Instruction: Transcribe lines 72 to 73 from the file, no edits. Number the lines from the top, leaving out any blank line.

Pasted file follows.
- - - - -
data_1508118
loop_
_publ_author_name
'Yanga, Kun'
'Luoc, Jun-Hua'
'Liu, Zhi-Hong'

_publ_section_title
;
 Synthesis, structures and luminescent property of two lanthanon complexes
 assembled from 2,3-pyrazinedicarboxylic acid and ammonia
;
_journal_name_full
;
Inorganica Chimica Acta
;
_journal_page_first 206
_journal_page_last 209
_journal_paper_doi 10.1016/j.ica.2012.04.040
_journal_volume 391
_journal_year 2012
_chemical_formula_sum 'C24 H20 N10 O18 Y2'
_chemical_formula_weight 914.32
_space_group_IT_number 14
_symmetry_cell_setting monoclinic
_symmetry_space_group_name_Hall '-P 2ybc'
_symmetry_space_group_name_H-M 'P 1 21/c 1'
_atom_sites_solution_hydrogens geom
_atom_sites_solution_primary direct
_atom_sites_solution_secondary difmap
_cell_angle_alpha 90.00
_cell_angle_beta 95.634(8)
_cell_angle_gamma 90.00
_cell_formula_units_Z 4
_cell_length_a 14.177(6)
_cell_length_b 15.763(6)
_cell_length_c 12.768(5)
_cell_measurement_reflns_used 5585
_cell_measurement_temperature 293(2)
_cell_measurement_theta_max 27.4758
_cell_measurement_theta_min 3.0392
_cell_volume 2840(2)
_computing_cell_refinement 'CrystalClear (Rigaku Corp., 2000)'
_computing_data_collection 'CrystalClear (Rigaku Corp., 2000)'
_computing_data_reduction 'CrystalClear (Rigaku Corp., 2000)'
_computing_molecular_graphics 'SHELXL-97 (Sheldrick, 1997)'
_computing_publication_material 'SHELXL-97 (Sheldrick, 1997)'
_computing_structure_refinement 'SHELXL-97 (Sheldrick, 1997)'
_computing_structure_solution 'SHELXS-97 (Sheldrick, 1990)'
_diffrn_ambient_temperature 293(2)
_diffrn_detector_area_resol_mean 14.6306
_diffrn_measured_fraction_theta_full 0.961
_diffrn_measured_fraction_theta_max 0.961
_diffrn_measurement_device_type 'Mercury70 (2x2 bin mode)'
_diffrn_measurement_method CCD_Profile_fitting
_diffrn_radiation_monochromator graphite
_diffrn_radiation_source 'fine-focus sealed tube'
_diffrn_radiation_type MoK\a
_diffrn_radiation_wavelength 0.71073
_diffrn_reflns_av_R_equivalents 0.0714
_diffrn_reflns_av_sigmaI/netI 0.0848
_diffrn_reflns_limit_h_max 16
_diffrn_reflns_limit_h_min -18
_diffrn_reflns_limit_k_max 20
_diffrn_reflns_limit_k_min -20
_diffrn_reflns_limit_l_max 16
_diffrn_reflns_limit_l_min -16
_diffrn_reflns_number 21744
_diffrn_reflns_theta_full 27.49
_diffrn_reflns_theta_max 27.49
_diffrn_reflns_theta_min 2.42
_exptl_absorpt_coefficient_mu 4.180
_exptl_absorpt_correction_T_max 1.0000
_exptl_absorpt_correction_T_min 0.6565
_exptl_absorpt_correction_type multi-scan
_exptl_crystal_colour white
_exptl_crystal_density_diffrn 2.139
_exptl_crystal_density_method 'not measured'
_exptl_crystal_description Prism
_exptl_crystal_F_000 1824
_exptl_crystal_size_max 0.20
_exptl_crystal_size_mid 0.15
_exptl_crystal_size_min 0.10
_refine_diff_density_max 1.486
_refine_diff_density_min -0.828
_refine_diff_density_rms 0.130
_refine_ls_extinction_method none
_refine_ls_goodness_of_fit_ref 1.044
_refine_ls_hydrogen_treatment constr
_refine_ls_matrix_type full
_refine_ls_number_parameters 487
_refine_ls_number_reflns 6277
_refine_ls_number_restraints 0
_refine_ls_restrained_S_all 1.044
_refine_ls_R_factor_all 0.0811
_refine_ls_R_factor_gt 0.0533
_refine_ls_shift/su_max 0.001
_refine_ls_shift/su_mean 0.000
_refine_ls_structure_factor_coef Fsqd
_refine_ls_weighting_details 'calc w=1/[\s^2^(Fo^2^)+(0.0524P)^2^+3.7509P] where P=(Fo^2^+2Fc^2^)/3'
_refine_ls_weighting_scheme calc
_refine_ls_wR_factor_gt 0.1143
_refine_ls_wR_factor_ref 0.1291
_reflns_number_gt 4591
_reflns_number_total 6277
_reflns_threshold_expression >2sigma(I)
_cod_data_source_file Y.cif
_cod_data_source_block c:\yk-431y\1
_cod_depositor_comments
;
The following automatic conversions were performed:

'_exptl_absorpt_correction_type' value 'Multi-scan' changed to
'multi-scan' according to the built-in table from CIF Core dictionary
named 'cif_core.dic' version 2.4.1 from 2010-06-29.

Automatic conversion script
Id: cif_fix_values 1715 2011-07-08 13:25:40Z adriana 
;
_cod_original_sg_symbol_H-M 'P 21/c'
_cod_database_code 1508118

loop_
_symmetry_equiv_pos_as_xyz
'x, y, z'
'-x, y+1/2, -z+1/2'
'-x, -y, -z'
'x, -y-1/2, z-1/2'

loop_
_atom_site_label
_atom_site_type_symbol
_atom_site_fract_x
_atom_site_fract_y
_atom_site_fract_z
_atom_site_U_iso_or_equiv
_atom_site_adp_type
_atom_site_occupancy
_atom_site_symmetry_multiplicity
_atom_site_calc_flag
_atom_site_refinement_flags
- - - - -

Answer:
_exptl_absorpt_correction_T_max 1.0000
_exptl_absorpt_correction_T_min 0.6565